If so, Sumlin might finally weather this storm and his team challenge for the SEC West title if there aren’t any more major setbacks. Far more likely is something along the lines of an 8-4 regular season, which in this case could be viewed as both as successful and disappointing season.

  

Quotes were obtained firsthand unless otherwise noted.

Christopher Walsh is a lead SEC college football writer. Follow Christopher on Twitter @WritingWalsh.

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Explosive WR KJ Hamler Weighs Big Ten Offers, Targets Expanded Pac-12 Interest

Raised in Metro Detroit, wide receiver KJ Hamler grew up admiring the man Lions supporters call "Megatron" prior to his recent retirement.

However, admiration didn't exactly equate to imitation.

"I'm a big fan of Calvin Johnson and loved watching him play but I'm not a 6'5" dude so I've studied guys who are more similar to me," Hamler told Bleacher Report. "I watch film of receivers who use their speed and technique to beat defenders without a size advantage."

Standing 5'9", 155-pounds, the St. Mary's Preparatory standout cites Steve Smith, Andrew Hawkins, Tavon Austin and Antonio Brown as NFL receivers he emulates. His developmental process has involved lengthy YouTube sessions in which Hamler attempts to mimic what makes this diminutive effective at the sport's highest level.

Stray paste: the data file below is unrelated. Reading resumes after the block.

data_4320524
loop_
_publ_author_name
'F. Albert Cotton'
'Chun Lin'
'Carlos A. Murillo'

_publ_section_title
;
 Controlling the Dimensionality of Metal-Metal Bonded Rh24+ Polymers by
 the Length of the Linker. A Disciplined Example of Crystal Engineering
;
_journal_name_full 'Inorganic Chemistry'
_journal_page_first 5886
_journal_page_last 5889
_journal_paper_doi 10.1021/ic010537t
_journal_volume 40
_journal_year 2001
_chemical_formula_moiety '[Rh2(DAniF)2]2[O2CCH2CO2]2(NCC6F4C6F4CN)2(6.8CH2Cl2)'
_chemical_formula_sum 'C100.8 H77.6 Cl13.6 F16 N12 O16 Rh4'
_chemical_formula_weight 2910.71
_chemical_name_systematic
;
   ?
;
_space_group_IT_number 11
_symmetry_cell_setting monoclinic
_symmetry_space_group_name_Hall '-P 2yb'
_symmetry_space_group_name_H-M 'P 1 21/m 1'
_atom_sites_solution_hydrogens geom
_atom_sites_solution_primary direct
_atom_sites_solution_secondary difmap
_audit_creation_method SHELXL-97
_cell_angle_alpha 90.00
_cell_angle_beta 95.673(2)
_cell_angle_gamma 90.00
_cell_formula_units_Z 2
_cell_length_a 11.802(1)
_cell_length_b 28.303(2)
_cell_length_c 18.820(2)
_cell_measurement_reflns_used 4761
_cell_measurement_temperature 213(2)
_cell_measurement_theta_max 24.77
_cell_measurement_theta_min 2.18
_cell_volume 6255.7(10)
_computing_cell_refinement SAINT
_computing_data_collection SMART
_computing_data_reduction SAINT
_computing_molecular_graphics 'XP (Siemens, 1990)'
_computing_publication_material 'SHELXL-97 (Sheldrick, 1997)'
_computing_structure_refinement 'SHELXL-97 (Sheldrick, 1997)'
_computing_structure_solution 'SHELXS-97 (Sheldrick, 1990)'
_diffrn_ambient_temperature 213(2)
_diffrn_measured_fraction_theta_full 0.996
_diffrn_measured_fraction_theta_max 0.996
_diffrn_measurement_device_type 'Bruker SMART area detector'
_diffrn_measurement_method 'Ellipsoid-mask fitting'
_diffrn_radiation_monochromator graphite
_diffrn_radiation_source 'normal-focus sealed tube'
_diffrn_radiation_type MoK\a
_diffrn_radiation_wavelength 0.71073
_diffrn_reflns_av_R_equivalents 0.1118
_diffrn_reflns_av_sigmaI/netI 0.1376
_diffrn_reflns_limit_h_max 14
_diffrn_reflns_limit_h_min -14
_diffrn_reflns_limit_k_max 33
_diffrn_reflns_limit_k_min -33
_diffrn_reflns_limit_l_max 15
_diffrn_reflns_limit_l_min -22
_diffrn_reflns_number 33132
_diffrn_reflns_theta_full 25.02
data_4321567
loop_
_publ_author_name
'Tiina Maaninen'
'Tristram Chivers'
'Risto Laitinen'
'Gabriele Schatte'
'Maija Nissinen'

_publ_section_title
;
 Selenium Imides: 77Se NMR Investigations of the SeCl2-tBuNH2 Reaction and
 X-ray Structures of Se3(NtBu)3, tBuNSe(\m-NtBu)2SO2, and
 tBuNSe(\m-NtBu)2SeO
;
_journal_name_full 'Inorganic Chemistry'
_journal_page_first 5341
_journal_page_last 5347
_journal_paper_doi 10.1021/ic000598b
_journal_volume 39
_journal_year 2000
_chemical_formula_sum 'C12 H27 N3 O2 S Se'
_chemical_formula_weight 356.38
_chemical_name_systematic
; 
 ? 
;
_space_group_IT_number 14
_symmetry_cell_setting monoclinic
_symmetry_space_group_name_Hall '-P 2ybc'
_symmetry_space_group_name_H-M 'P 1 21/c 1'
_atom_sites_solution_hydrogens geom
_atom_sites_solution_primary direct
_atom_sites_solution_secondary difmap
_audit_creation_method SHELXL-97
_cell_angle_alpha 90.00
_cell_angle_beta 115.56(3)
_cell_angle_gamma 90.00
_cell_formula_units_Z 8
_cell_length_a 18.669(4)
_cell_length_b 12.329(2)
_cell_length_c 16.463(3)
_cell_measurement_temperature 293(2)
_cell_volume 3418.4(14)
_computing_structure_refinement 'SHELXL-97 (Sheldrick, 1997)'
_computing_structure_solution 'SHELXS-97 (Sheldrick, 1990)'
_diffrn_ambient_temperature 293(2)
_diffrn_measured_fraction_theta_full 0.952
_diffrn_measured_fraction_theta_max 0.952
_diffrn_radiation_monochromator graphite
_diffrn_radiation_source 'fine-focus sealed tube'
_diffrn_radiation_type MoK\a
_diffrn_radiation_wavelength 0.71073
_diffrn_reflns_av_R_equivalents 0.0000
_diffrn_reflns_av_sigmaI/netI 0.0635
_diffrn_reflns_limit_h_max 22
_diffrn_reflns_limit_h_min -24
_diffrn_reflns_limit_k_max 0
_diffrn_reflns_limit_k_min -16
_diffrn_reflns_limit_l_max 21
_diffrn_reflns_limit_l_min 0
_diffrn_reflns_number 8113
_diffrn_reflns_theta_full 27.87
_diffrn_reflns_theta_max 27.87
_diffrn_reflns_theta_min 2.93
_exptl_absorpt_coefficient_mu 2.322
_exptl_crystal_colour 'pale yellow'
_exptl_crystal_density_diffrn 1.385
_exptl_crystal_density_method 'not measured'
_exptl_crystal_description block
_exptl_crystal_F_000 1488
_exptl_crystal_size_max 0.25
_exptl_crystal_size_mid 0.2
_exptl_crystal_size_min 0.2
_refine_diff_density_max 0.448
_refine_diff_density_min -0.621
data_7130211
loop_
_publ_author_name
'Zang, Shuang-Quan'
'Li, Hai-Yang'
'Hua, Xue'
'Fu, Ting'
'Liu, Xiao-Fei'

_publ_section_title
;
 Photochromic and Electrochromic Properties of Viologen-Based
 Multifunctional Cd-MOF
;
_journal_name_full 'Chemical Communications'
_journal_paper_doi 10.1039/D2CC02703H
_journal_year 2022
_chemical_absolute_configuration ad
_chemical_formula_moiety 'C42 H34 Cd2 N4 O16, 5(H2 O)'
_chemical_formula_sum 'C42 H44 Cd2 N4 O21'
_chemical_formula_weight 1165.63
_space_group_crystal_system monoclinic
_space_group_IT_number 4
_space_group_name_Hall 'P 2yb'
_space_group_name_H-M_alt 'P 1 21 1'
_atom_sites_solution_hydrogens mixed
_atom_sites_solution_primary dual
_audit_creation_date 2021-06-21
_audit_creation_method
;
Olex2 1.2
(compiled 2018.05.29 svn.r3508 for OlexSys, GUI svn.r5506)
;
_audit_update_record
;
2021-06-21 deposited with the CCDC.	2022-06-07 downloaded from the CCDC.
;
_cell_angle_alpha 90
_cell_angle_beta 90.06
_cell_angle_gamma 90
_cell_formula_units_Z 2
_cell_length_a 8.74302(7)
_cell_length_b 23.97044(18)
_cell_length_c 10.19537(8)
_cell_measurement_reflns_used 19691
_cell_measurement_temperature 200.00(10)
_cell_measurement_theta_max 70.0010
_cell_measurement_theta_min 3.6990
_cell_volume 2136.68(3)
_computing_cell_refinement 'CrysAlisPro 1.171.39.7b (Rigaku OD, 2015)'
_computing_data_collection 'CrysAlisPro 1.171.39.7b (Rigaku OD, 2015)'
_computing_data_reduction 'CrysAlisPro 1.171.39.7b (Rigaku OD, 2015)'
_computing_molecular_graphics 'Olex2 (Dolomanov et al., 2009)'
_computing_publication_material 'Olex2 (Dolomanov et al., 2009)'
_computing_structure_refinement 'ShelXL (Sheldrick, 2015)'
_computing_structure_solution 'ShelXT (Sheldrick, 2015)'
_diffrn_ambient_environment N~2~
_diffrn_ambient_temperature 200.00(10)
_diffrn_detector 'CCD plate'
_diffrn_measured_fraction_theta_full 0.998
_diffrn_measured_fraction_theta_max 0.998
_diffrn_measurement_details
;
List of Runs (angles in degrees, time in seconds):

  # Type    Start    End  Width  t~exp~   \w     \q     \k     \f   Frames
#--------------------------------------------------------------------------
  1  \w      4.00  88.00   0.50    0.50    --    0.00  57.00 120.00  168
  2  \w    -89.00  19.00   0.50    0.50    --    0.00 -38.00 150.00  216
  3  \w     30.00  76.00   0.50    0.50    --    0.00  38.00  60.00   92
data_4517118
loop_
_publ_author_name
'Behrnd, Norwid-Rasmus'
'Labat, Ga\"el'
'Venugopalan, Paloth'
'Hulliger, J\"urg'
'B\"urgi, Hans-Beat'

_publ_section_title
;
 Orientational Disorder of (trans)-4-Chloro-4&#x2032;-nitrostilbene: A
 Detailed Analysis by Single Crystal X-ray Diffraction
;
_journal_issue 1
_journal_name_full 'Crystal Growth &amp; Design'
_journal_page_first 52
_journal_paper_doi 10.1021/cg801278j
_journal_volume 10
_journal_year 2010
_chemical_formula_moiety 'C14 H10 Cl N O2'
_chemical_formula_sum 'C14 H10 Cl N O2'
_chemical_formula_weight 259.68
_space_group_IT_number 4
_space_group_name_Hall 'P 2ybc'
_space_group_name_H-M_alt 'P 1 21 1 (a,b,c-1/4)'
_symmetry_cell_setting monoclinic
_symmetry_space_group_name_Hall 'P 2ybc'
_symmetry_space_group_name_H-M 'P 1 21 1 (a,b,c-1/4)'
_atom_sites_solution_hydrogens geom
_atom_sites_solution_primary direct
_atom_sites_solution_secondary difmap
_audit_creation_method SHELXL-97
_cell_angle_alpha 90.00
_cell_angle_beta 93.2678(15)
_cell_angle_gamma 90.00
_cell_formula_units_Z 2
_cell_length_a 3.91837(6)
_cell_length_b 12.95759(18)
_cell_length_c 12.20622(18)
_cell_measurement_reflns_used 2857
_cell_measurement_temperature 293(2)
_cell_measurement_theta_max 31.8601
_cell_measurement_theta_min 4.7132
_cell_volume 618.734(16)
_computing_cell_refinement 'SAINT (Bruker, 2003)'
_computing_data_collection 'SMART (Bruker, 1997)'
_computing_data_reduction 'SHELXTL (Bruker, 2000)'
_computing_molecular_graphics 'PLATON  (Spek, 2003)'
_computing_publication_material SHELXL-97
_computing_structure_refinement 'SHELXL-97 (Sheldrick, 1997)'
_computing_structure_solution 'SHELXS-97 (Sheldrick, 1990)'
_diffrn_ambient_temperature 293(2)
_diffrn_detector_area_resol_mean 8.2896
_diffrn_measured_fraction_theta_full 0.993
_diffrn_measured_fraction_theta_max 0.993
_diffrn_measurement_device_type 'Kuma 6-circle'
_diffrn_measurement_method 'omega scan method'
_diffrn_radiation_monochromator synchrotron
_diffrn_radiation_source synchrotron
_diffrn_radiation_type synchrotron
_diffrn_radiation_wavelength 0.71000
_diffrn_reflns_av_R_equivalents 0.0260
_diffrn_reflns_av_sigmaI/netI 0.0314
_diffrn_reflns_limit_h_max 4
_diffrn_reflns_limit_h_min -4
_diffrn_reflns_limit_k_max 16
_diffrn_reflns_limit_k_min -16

"I try to be a student of the game and a technician," he said.

Of course, there's also his speed.

This explosive element is what initially shines when you watch Hamler compete. He's targeting a third straight state title in the 4x100 and 4x200 track events and clocked a 4.43 in the 40-yard dash Saturday at The Opening's Columbus regional.

"I've heard a lot of coaches say I'm electric," Hamler said. "I can shake people at receiver in a way they don't usually see."

Rated No. 48 nationally among receivers in 247Sports composite rankings, he holds more than 20 scholarship offers nine months shy of national signing day. Some view this as a battle between Big Ten Conference rivals Michigan State and Penn State, but it's important to note interest extends well beyond the region at universities such as Louisville, Mississippi State and West Virginia.

Ultimately, this has the makings of a lengthy recruitment because Hamler hopes to add more options as things progress. He is particularly intrigued by several schools in the Pac-12, specifically mentioning Oregon, Arizona State, USC and Cal as programs he'd certainly consider if an offer is extended.

"I'm trying to get myself out more to the West Coast schools because I know their offenses fit me a bit more than some of these Midwest programs," Hamler said. "I want to see what kind of chance I could have in the Pac-12."

Oregon, the first school he mentioned when asked about non-offer interests, is set to visit his school later this month, according to Hamler. The Oklahoma staff is also expected to make an appearance at St. Mary's Prep in May, setting the stage for a busy recruitment to further expand.

Michigan State is viewed as the favorite here in his 247Sports crystal ball. The Spartans carry 86 percent of experts' commitment predictions and he recently attended the team's spring game.

"I saw what I needed to see," Hamler said. "I saw my boy Donnie Corley (freshman wide receiver) get a lot of reps and it looks like he's ready for a big year. Also saw my boy Messiah deWeaver (freshman quarterback) go to work. I spent time talking to the coaches and growing those relationships. It was all good vibes."

Given his familiarity with the in-state school, it's no surprise to see analysts pointing to East Lansing as Hamler's most likely landing spot. Although he hasn't visited Michigan yet, the Spartans face conference competition from Penn State.